Third expansion phase - Affiliate programs
Nothing lasts forever and Server Message Block (SMB) exploits are no exception either. Once companies were patched against the use of EternalBlue, the ransomware gangs had the same old problem of finding new ways to infect victims at scale. This time the answer wasn’t technological, but organizational. They expanded further on the RaaS idea and were on the lookout for cybercriminals with complementary skillsets. Teaming up brought skills to the table beyond running email campaigns, as they could now successfully attack organizations of any size or kind. Also, now rather than selling the latest ransomware code for a fixed price, their partners would take care of the execution of the attacks and in return took a percentage cut of the ransom once the victim paid it - usually between 10-30%. This new arrangement also provided a certain degree of separation between the ransomware creators and the ones perpetrating the actual attacks. This didn’t make them untouchable, but it did reduce their risk of getting caught.
Similarities and differences between groups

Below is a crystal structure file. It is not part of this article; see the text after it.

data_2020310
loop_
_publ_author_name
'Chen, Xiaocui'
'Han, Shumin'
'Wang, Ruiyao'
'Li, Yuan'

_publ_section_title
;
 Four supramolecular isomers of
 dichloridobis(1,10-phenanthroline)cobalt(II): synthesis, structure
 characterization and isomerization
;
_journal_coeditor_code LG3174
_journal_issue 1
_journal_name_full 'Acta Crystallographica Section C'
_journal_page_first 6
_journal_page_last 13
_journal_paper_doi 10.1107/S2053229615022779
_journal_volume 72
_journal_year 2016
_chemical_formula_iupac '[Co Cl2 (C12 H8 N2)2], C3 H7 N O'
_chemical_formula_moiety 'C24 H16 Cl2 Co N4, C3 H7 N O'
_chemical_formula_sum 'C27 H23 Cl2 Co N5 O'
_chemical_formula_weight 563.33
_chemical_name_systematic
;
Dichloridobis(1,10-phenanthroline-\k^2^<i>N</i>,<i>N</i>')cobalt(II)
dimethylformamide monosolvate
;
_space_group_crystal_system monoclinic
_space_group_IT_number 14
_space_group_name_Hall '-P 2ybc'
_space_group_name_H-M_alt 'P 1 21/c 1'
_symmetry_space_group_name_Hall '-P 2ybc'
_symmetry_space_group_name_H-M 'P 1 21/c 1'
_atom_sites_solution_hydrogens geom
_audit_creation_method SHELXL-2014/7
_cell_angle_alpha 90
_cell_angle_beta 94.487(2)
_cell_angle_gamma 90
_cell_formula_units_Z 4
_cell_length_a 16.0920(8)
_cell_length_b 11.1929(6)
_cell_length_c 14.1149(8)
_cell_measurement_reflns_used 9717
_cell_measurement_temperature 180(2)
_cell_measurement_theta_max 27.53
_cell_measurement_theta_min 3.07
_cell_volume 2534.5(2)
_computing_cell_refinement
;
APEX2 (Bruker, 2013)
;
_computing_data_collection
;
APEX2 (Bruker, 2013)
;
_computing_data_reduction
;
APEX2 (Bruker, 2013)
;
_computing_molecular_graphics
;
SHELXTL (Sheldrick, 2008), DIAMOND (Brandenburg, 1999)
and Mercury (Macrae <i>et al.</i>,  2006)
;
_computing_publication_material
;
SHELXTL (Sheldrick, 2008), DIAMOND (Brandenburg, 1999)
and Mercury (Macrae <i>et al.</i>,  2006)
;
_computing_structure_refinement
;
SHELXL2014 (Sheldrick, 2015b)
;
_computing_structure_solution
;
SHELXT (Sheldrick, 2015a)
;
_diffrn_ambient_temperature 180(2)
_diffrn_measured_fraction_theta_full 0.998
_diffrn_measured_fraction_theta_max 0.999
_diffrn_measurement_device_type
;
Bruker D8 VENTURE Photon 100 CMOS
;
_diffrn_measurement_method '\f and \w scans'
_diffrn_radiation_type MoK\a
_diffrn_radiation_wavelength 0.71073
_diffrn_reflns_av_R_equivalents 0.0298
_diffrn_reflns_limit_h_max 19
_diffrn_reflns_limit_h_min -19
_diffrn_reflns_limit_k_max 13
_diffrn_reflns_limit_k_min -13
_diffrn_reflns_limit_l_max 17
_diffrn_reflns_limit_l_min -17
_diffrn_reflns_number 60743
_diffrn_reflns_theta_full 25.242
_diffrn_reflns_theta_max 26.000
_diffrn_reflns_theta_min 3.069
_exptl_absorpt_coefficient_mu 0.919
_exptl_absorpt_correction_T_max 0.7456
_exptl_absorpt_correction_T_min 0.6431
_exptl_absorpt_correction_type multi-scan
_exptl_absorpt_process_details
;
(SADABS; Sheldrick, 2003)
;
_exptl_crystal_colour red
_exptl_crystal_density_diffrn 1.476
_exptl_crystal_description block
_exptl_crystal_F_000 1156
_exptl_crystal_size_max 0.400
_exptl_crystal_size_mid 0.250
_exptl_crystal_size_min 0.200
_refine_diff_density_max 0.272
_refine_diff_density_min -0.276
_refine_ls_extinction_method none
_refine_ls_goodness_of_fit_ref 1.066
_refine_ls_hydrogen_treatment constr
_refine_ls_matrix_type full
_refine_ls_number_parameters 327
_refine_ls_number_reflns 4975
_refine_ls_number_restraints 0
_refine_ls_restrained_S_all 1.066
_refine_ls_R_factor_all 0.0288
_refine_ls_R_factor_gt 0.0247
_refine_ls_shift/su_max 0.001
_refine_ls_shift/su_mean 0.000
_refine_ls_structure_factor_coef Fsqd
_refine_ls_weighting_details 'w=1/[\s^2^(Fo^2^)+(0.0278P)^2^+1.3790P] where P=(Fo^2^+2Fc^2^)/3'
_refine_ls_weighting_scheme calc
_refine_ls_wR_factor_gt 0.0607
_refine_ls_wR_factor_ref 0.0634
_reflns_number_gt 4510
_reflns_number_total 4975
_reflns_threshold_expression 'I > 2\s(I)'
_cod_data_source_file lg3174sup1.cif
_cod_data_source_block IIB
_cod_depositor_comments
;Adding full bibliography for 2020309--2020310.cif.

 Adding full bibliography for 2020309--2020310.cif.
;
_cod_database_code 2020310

Not every ransomware group has the same technical capabilities and TTPs (Tactics, Techniques and Procedures), however there are certain key commonalities which have appeared over time. The days of weak crypto are long gone, and most of the modern ransomware families now utilize a common scheme which consists of a fast symmetric encryption algorithm whose key is protected by a secure asymmetric one. This ensures that once shadow copies are deleted and content is encrypted, no files can be restored within a reasonable time frame without the right key.
Also gone is the use of C2 servers for key storage. With the advent of mass infection, it became unnecessary to risk detection by generating keys in the target environment and transferring them back to the attacker’s server.
Another common feature is the almost exclusive targeting of Windows. There have been exceptions in the form of ransomware for Linux based platform (i.e. for specific NAS devices or Android), but the go-to platform remained one from the Redmond giant’s portfolio.
Finally, most actors were switching from the traditional shotgun-like distribution to post-compromise attacks. Instead of launching opportunistic attacks against a wide range of targets they are now attempting to gain privileged access to the victim’s infrastructure. Most of the time that equates to the impersonation of a domain administrator. The initial access to the network is either achieved with the help of additional malware—such as Trickbot—or by hacking their way in.
So, what about the differences? What makes one ransomware group markedly different from the others? Forcepoint X-Labs have been keeping a close eye on some of the more successful ransomware families to better understand their inner workings. In Part 2, we'll cover them to understand their unique characteristics, the targets they choose and how they attempt to evade detection.